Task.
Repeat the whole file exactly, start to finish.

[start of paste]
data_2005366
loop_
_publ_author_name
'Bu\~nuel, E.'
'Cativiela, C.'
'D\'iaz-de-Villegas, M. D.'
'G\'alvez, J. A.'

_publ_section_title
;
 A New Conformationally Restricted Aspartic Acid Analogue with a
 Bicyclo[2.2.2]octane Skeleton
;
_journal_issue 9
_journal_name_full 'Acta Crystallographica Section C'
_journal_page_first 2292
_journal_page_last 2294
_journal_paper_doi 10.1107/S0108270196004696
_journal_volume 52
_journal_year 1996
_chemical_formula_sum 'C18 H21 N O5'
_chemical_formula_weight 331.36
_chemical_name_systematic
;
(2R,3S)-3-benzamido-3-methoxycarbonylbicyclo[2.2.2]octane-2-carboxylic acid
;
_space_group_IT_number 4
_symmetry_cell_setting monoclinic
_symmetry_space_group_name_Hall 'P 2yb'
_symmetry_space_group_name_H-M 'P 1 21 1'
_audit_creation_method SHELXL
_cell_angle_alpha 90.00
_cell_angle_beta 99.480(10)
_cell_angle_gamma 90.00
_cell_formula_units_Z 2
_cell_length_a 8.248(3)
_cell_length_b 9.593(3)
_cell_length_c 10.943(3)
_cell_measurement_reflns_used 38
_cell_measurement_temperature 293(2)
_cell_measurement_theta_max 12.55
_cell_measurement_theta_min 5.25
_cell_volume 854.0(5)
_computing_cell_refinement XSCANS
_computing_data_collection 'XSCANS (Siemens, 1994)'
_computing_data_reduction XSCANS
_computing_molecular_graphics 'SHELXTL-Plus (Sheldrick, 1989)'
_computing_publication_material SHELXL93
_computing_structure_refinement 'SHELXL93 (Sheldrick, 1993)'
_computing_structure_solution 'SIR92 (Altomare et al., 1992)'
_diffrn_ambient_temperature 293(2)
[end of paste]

data_2005366
loop_
_publ_author_name
'Bu\~nuel, E.'
'Cativiela, C.'
'D\'iaz-de-Villegas, M. D.'
'G\'alvez, J. A.'

_publ_section_title
;
 A New Conformationally Restricted Aspartic Acid Analogue with a
 Bicyclo[2.2.2]octane Skeleton
;
_journal_issue 9
_journal_name_full 'Acta Crystallographica Section C'
_journal_page_first 2292
_journal_page_last 2294
_journal_paper_doi 10.1107/S0108270196004696
_journal_volume 52
_journal_year 1996
_chemical_formula_sum 'C18 H21 N O5'
_chemical_formula_weight 331.36
_chemical_name_systematic
;
(2R,3S)-3-benzamido-3-methoxycarbonylbicyclo[2.2.2]octane-2-carboxylic acid
;
_space_group_IT_number 4
_symmetry_cell_setting monoclinic
_symmetry_space_group_name_Hall 'P 2yb'
_symmetry_space_group_name_H-M 'P 1 21 1'
_audit_creation_method SHELXL
_cell_angle_alpha 90.00
_cell_angle_beta 99.480(10)
_cell_angle_gamma 90.00
_cell_formula_units_Z 2
_cell_length_a 8.248(3)
_cell_length_b 9.593(3)
_cell_length_c 10.943(3)
_cell_measurement_reflns_used 38
_cell_measurement_temperature 293(2)
_cell_measurement_theta_max 12.55
_cell_measurement_theta_min 5.25
_cell_volume 854.0(5)
_computing_cell_refinement XSCANS
_computing_data_collection 'XSCANS (Siemens, 1994)'
_computing_data_reduction XSCANS
_computing_molecular_graphics 'SHELXTL-Plus (Sheldrick, 1989)'
_computing_publication_material SHELXL93
_computing_structure_refinement 'SHELXL93 (Sheldrick, 1993)'
_computing_structure_solution 'SIR92 (Altomare et al., 1992)'
_diffrn_ambient_temperature 293(2)